If you're familiar with the conversion for Freespace 2 found on another section of this webpage, and also previously featured in various issues of both Babcom and the Great Machine, you will know the vast majority of the rules presented below. Aside from some general re-wording the rules have remained the same. If there are any changes or additions, this will be presented in red so as to better stand out. If you have found any problems or questions with these rules, feel free to ask me any questions through email.

Fighter Organisation and Deployment
Because of the nature of the Freespace computer game, fighters tend to have greater focus and firepower due to the fact that Freespace is after all, a flight simulator. This is especially true in Freespace 1 where the Capital Ships lack beam weapons and are quite impotent compared to B5Wars standards. As such, fighters under the conversion rules undergo some changes as follows.
  • Fighters are always deployed in four-craft flights. This change is made to both better simulate Freespace 2 as well as for the sake of practicality. I found that the addition of the shield icon left little room for a standard B5Wars flight of six fighters.
  • Freespace fighters do not follow flight level combat, beyond the rammifications of weapons fire it affects them in the following ways:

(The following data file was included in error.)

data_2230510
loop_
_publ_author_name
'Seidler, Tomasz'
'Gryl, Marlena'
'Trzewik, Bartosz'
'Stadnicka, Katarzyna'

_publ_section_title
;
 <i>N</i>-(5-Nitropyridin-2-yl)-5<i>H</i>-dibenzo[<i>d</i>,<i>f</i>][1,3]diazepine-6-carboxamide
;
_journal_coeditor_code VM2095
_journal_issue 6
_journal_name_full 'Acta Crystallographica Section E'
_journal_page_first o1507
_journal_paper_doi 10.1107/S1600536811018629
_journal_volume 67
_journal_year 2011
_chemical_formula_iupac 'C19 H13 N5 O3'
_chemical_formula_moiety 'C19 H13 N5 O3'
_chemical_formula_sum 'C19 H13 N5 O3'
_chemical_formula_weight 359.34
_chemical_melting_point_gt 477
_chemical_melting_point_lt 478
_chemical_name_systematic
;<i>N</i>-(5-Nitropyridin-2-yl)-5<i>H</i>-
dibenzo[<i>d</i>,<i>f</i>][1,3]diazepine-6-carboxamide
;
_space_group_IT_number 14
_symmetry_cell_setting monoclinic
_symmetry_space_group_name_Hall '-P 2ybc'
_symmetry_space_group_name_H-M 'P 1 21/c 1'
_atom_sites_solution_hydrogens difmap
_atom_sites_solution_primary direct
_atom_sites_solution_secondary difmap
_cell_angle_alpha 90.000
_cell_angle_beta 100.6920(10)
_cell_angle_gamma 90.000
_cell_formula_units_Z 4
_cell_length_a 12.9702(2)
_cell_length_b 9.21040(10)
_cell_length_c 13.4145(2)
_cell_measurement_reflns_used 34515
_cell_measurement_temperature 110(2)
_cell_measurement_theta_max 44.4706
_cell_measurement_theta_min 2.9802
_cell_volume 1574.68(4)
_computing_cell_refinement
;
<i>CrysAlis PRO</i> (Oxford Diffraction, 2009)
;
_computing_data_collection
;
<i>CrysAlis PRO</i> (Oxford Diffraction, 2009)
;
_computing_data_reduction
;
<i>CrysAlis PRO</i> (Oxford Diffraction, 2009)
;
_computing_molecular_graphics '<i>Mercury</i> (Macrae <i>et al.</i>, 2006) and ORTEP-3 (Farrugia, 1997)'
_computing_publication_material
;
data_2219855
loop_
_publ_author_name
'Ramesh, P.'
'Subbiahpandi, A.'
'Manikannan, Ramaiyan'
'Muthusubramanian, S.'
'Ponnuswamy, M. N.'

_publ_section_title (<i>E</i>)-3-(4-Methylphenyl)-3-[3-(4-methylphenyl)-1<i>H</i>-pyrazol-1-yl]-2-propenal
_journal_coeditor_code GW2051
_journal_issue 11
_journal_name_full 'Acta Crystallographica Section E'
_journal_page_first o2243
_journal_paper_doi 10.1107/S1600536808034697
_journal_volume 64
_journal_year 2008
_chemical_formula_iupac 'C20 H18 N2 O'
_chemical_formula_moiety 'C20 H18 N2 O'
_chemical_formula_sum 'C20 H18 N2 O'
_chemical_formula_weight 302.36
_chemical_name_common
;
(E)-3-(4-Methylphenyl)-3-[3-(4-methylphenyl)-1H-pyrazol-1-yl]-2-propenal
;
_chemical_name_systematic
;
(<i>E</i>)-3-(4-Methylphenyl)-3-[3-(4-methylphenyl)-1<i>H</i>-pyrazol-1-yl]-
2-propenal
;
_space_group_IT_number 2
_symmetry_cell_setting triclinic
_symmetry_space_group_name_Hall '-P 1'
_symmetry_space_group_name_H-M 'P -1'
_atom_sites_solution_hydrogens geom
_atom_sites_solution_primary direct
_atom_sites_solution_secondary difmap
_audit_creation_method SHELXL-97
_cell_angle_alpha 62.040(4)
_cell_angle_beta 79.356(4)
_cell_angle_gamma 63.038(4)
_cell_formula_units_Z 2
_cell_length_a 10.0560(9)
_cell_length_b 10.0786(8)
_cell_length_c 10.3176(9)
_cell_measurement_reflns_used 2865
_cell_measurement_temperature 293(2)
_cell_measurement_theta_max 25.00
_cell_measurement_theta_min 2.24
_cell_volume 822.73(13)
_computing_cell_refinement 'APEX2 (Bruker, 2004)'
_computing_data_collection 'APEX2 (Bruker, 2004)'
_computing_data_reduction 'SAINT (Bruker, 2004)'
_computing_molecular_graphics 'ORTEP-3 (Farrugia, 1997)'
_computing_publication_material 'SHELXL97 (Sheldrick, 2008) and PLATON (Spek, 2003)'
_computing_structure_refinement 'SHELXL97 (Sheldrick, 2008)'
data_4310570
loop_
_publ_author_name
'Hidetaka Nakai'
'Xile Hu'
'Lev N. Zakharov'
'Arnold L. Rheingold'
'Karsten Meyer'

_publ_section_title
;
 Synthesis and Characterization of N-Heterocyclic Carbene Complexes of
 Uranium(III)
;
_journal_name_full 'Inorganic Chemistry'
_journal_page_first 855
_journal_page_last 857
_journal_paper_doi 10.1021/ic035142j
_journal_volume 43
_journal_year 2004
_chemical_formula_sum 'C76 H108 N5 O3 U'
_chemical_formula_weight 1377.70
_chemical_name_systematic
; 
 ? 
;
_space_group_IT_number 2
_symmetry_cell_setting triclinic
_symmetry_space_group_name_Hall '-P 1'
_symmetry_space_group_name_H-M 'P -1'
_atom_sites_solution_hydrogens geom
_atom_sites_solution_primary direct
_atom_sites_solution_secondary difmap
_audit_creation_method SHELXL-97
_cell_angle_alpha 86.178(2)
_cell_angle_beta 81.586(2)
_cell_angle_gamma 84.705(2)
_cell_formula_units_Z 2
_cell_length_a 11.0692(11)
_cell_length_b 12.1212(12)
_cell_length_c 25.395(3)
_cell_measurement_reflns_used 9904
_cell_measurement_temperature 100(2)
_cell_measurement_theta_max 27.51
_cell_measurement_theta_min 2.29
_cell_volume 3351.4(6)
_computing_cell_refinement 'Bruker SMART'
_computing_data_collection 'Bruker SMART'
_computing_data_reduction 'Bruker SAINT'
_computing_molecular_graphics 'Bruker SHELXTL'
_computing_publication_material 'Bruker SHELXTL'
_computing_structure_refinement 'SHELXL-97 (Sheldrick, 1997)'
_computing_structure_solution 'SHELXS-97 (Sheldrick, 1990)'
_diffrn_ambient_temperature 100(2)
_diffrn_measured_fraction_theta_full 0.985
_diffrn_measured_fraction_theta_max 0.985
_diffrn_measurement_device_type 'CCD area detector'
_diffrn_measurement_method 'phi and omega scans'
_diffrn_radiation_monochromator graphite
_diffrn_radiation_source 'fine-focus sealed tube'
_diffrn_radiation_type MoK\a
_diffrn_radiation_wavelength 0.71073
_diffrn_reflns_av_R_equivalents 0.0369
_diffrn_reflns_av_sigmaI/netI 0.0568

1. All fighters must target the same ship or fighter flight, but each fighter will roll to hit individually. All forward facing guns, irrespective of their type or mix are considered linked. The only weapons on a fighter which are ever considered not linked are turrets.
    2. Turrets are not required to fire on the same target, but may instead target a different ship or flight. Each turret may choose a different target, though all identical turrets must have the same target. Thus a flight of bombers which mounts two turrets each, may fire those turrets at up to two targets.
    3. When the flight takes damage, each hit is determined randomnly. Though more time consuming, it prevents the obvious potential abuse of the shield system.
  • Because fighters have subspace drives, one does not need a ship with sufficient hangar space in order to deploy fighters. Fighter-carriers in Freespace are large "Destroyers" which carry hundreds of fighters and which only engage in combat if absolutely necessary. While there is the potential for abuse by players deploying large all-fighter fleets, some common sense will help alleviate this problem.